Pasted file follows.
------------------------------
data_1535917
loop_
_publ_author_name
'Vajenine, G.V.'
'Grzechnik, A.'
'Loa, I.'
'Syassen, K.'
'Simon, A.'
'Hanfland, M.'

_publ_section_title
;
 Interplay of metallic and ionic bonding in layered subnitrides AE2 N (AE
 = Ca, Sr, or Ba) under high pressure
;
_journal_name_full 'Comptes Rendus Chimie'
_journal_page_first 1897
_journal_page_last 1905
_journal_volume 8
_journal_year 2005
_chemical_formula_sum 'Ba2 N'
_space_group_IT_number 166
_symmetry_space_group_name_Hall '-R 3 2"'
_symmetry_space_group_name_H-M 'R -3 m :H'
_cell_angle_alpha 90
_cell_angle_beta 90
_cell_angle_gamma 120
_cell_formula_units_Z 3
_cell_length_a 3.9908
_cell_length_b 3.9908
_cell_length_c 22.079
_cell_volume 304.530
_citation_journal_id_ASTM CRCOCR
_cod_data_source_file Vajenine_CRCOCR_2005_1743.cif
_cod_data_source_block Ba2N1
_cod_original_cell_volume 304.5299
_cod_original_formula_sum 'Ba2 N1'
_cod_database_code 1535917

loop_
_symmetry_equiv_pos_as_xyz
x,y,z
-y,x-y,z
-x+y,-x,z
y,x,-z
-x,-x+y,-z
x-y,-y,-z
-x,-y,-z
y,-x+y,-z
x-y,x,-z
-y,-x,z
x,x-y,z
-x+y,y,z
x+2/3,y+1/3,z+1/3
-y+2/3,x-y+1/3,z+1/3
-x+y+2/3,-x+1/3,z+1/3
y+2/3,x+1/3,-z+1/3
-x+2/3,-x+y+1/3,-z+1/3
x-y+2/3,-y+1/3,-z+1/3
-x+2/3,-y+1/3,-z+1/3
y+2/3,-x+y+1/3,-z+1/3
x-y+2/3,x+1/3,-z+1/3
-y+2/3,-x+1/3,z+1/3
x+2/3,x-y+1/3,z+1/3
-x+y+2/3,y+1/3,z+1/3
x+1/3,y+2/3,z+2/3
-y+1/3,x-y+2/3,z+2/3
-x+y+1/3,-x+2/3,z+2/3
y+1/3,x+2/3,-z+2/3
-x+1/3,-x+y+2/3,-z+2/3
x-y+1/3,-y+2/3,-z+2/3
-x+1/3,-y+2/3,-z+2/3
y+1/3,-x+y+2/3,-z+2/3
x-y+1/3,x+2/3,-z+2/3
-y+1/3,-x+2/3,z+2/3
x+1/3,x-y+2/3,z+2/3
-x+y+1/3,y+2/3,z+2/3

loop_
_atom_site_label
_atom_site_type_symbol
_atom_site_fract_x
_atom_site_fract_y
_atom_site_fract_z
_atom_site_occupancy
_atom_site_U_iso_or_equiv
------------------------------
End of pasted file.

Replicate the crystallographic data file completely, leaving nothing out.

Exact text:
data_1535917
loop_
_publ_author_name
'Vajenine, G.V.'
'Grzechnik, A.'
'Loa, I.'
'Syassen, K.'
'Simon, A.'
'Hanfland, M.'

_publ_section_title
;
 Interplay of metallic and ionic bonding in layered subnitrides AE2 N (AE
 = Ca, Sr, or Ba) under high pressure
;
_journal_name_full 'Comptes Rendus Chimie'
_journal_page_first 1897
_journal_page_last 1905
_journal_volume 8
_journal_year 2005
_chemical_formula_sum 'Ba2 N'
_space_group_IT_number 166
_symmetry_space_group_name_Hall '-R 3 2"'
_symmetry_space_group_name_H-M 'R -3 m :H'
_cell_angle_alpha 90
_cell_angle_beta 90
_cell_angle_gamma 120
_cell_formula_units_Z 3
_cell_length_a 3.9908
_cell_length_b 3.9908
_cell_length_c 22.079
_cell_volume 304.530
_citation_journal_id_ASTM CRCOCR
_cod_data_source_file Vajenine_CRCOCR_2005_1743.cif
_cod_data_source_block Ba2N1
_cod_original_cell_volume 304.5299
_cod_original_formula_sum 'Ba2 N1'
_cod_database_code 1535917

loop_
_symmetry_equiv_pos_as_xyz
x,y,z
-y,x-y,z
-x+y,-x,z
y,x,-z
-x,-x+y,-z
x-y,-y,-z
-x,-y,-z
y,-x+y,-z
x-y,x,-z
-y,-x,z
x,x-y,z
-x+y,y,z
x+2/3,y+1/3,z+1/3
-y+2/3,x-y+1/3,z+1/3
-x+y+2/3,-x+1/3,z+1/3
y+2/3,x+1/3,-z+1/3
-x+2/3,-x+y+1/3,-z+1/3
x-y+2/3,-y+1/3,-z+1/3
-x+2/3,-y+1/3,-z+1/3
y+2/3,-x+y+1/3,-z+1/3
x-y+2/3,x+1/3,-z+1/3
-y+2/3,-x+1/3,z+1/3
x+2/3,x-y+1/3,z+1/3
-x+y+2/3,y+1/3,z+1/3
x+1/3,y+2/3,z+2/3
-y+1/3,x-y+2/3,z+2/3
-x+y+1/3,-x+2/3,z+2/3
y+1/3,x+2/3,-z+2/3
-x+1/3,-x+y+2/3,-z+2/3
x-y+1/3,-y+2/3,-z+2/3
-x+1/3,-y+2/3,-z+2/3
y+1/3,-x+y+2/3,-z+2/3
x-y+1/3,x+2/3,-z+2/3
-y+1/3,-x+2/3,z+2/3
x+1/3,x-y+2/3,z+2/3
-x+y+1/3,y+2/3,z+2/3

loop_
_atom_site_label
_atom_site_type_symbol
_atom_site_fract_x
_atom_site_fract_y
_atom_site_fract_z
_atom_site_occupancy
_atom_site_U_iso_or_equiv